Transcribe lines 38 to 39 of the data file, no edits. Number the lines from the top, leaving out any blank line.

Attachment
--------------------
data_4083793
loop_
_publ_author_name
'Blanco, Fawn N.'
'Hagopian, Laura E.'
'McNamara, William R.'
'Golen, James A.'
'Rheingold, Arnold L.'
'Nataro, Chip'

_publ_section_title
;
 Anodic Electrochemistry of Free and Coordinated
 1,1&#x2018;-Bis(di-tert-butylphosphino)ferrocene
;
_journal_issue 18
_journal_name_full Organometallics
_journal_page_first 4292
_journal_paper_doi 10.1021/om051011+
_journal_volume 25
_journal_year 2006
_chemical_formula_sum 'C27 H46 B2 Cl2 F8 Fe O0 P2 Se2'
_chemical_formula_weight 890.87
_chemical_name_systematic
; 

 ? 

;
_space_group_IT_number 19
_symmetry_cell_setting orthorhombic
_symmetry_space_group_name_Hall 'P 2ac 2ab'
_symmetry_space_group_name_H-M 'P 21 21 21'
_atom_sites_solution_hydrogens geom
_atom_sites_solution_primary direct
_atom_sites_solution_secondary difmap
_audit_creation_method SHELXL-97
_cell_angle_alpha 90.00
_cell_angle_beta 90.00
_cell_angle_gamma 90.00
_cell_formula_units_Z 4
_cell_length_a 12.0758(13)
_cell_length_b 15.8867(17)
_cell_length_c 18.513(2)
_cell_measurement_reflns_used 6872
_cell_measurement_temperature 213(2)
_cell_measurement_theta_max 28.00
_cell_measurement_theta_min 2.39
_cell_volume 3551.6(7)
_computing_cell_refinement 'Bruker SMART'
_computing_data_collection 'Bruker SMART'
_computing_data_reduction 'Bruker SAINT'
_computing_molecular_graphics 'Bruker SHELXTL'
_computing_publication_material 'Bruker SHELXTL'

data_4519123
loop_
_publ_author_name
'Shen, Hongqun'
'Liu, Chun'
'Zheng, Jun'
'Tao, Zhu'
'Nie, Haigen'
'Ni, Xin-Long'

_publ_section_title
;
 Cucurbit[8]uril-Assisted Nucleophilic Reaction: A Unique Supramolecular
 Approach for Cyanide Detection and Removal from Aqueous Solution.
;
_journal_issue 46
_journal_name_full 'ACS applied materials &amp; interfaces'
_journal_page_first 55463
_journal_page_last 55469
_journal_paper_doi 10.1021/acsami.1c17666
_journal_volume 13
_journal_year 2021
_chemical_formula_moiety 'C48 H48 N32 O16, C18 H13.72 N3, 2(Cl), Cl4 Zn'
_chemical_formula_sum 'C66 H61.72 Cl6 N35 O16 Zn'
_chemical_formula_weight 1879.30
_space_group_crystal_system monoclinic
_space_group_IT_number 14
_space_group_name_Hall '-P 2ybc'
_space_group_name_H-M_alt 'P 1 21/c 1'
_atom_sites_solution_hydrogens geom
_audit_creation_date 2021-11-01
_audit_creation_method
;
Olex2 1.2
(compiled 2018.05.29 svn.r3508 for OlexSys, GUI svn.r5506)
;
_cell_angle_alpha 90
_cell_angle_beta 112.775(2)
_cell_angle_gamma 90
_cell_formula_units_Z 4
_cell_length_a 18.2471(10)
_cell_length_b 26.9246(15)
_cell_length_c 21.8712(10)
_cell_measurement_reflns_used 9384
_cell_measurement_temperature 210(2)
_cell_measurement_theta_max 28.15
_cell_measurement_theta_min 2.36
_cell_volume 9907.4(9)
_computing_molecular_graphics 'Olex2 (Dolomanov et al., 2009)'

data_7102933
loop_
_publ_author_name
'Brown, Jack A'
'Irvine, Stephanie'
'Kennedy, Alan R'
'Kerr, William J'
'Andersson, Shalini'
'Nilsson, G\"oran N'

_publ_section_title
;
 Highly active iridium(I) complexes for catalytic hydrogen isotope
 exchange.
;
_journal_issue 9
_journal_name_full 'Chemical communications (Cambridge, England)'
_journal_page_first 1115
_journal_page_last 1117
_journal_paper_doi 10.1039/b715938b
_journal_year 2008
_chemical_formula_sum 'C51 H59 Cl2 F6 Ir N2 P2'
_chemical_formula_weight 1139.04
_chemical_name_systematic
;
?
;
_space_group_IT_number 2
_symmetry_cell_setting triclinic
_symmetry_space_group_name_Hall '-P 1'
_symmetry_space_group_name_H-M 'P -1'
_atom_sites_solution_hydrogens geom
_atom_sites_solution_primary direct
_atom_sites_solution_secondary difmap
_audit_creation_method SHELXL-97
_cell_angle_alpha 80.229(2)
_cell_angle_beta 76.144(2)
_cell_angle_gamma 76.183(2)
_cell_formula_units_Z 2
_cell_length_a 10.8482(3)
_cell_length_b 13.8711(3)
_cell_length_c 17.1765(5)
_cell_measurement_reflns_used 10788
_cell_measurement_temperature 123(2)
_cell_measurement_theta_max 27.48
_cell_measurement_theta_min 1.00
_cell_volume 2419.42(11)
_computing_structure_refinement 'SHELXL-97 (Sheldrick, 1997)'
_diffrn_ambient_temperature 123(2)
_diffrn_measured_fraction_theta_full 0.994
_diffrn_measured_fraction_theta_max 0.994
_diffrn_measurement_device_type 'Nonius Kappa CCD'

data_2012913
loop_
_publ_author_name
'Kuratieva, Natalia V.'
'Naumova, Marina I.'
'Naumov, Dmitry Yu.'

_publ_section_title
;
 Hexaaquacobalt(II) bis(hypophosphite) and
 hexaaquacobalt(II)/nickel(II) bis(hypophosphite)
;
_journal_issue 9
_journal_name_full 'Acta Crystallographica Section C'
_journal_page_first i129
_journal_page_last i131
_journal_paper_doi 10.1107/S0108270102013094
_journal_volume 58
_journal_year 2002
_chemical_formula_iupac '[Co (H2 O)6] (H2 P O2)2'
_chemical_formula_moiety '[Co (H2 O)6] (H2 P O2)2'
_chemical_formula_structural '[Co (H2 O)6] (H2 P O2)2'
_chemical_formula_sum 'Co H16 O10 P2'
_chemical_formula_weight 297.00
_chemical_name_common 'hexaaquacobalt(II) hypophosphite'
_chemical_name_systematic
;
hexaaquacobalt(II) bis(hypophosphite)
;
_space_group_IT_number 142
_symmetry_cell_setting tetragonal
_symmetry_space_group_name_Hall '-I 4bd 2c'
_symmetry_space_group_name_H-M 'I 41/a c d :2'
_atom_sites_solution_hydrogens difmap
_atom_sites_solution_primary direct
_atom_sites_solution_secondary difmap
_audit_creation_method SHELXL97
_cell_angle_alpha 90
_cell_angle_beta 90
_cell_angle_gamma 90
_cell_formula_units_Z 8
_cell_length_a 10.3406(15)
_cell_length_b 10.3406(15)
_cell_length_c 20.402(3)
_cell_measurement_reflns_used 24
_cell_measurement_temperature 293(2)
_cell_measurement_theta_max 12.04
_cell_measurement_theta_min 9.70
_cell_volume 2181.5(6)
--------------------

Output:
_cell_formula_units_Z 4
_cell_length_a 12.0758(13)